(The Center Square) – Beginning next year, more than 156,000 new tax filers would become eligible for the Minnesota Renter’s Credit under a bill passed by the Minnesota House of Representatives Property Tax Division.
The House voted 10-3 in favor of the bill, HF 4064, which moved the credit to the income tax forms and streamlined income calculation, according to a House news release. The bill also revamps the Local Government Aid formula and increases local government aid by $68.4 million and county program aid by $26 million in the 2024-2025 biennium, the release said. The bill appropriates $22 million annually from the General Fund to the Soil and Water Conservation District Aid and raises the School Building Bond Agriculture Credit to 85%.
“As a package of tax cuts designed to lower the burden of government on hard pressed Minnesotans, this measure is to be welcomed,” Center of the American Experiment Economist John Phelan told The Center Square in an emailed statement Friday. “We now need the state government to follow suit with permanent income tax rate cuts.”
The bill is one of the largest investments in property tax cuts and renter’s credit in decades, House Property Tax Division Chair Rep. Cheryl Youakim, DFL-Hopkins, said in a statement.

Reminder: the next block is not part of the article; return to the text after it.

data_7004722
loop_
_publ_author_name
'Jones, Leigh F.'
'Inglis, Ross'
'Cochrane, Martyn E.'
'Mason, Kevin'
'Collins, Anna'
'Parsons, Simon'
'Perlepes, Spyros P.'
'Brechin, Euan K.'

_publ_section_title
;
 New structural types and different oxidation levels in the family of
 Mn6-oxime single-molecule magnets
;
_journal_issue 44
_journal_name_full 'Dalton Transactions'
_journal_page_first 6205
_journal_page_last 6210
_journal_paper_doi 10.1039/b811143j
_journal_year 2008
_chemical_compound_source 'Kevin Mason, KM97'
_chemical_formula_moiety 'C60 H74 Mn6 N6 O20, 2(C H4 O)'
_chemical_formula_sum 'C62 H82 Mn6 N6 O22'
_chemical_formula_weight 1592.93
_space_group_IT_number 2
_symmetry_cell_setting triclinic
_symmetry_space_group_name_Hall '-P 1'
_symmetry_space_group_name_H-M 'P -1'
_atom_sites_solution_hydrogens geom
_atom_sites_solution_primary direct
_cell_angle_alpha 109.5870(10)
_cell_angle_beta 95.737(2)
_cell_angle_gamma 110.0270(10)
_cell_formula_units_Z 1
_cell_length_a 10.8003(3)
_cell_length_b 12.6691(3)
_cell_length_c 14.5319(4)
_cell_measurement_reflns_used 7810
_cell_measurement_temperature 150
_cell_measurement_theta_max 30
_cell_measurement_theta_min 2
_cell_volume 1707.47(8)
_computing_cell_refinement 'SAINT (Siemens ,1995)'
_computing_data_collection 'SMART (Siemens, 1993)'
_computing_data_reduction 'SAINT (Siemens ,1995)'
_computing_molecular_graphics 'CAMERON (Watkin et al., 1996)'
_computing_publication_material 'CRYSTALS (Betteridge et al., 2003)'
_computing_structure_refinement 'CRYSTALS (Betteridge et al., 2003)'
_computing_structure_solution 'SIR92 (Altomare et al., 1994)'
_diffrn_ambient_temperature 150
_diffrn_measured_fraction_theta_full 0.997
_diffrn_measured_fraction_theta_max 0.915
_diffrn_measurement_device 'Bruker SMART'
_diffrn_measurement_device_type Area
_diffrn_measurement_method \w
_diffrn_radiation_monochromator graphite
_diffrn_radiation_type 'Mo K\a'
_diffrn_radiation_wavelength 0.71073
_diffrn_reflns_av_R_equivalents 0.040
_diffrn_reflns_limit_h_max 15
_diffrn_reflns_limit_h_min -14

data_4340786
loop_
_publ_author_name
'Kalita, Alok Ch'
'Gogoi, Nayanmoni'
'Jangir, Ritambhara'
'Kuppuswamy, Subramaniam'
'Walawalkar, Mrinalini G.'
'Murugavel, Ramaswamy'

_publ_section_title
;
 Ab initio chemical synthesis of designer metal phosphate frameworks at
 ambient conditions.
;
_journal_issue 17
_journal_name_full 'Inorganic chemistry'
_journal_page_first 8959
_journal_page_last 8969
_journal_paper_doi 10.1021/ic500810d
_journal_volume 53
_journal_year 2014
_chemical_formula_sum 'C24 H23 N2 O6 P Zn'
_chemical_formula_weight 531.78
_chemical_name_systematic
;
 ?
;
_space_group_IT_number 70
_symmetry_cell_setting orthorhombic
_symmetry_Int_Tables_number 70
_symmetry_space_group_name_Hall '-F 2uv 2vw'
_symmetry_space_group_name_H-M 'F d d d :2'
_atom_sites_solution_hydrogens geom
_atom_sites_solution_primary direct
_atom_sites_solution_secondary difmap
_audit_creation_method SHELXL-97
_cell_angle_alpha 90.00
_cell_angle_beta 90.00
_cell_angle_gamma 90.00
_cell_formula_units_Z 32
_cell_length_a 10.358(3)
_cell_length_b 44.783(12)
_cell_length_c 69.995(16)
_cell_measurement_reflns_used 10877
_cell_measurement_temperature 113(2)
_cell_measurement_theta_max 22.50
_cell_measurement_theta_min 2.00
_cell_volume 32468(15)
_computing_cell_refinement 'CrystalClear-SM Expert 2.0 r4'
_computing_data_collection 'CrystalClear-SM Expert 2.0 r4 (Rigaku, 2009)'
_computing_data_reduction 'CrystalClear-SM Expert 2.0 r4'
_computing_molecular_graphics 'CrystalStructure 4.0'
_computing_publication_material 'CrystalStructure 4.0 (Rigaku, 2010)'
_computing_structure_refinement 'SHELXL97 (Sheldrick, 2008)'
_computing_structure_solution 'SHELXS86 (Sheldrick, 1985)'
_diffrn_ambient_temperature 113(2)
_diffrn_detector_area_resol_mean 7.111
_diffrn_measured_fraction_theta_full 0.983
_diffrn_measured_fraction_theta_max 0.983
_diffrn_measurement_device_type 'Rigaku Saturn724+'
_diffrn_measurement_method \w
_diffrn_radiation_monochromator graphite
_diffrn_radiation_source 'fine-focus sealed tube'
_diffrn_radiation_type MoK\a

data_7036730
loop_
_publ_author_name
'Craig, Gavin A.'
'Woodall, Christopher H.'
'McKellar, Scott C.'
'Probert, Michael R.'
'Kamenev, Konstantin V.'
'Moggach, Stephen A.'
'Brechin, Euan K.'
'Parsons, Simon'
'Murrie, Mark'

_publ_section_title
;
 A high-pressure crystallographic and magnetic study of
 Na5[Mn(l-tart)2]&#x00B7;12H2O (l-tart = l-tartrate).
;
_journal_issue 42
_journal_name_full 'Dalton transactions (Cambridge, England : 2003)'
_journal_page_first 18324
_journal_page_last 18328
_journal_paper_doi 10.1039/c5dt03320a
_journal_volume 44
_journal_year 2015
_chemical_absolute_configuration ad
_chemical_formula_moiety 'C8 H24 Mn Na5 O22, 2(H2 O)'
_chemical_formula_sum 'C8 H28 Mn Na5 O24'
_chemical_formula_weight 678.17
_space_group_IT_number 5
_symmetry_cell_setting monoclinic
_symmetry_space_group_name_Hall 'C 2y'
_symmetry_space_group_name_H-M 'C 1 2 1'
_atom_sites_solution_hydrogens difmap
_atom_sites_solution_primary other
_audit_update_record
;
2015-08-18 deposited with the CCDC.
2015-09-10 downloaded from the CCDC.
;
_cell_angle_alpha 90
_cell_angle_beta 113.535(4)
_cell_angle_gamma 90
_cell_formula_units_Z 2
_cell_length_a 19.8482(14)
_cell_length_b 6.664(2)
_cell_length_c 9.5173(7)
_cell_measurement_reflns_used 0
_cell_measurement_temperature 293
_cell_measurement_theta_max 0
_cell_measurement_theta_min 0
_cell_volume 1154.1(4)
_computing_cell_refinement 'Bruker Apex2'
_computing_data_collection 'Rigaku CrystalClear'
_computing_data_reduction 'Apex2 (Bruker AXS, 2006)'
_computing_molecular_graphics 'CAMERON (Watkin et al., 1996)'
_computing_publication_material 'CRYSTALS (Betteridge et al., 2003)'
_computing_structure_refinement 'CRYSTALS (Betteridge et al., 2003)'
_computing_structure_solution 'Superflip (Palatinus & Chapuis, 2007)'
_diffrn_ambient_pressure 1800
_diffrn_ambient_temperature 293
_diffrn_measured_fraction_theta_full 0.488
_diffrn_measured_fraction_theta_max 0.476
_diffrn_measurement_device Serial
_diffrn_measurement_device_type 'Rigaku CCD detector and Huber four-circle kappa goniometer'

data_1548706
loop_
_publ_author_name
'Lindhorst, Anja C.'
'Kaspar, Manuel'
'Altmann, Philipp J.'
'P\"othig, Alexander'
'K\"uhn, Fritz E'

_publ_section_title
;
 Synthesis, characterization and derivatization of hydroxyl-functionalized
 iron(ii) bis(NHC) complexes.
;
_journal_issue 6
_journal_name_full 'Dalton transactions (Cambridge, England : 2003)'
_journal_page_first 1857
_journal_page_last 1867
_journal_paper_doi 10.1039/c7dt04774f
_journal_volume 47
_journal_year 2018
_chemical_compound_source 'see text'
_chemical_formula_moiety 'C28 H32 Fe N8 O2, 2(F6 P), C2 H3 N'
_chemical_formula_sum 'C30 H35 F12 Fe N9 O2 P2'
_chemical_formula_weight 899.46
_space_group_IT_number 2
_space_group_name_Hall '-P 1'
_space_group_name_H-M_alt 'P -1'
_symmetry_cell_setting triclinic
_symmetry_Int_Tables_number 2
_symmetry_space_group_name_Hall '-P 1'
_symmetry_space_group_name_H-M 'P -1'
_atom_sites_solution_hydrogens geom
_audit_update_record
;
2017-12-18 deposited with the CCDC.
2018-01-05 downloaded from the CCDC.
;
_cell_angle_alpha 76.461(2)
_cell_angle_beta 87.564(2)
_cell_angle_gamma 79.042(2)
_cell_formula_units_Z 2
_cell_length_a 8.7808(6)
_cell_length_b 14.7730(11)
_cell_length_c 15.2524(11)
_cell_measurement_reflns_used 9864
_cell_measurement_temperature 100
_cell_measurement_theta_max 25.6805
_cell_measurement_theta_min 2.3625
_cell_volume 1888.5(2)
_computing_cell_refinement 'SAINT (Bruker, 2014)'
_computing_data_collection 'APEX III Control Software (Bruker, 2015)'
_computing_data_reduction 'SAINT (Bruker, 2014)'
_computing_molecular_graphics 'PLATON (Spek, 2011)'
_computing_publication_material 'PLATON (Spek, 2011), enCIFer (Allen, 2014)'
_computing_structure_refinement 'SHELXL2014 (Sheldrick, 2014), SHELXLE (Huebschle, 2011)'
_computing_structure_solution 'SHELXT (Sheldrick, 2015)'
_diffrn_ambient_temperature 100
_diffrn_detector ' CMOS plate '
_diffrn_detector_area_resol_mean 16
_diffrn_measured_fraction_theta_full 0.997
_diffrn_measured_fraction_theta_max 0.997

“The bill will put money back into Minnesotans’ pockets at a time when they need it the most,” she said.
Rep. Jerry Hertaus, R-Greenfield, said in the meeting Wednesday that he’s disappointed in the bill because he believes the Property Tax Division report should have provided more evenly distributed relief, general levy reform, business tax relief and a change in the Office of Grants Administration formula.
“This bill is going nowhere with regard to the Senate, and I don’t suspect that our tax proposal is going anywhere, but I will make the commitment to my friends on the other side to work with my colleagues in the Senate in the majority to see if we can get a text,” he said.
Youakim said following Hertaus’ comments that the division seeks to create equity in the property tax system and the bill aids that goal by proposing investing in property tax refunds, updating the Homestead Exclusion to current housing values, adjusting the targeted property tax credit and making the senior deferral program is more accessible. She said that in 20 counties, 50% of people who receive the renter’s credit are seniors or people with disabilities. The bill also increases school levy equalization for counties with lower property taxes and allows cities tax increment financing flexibility.
Rep. Steve Green, R-Fosston, and Rep. Erik Mortensen, R-Shakopee, joined Hertaus in voting against the bill.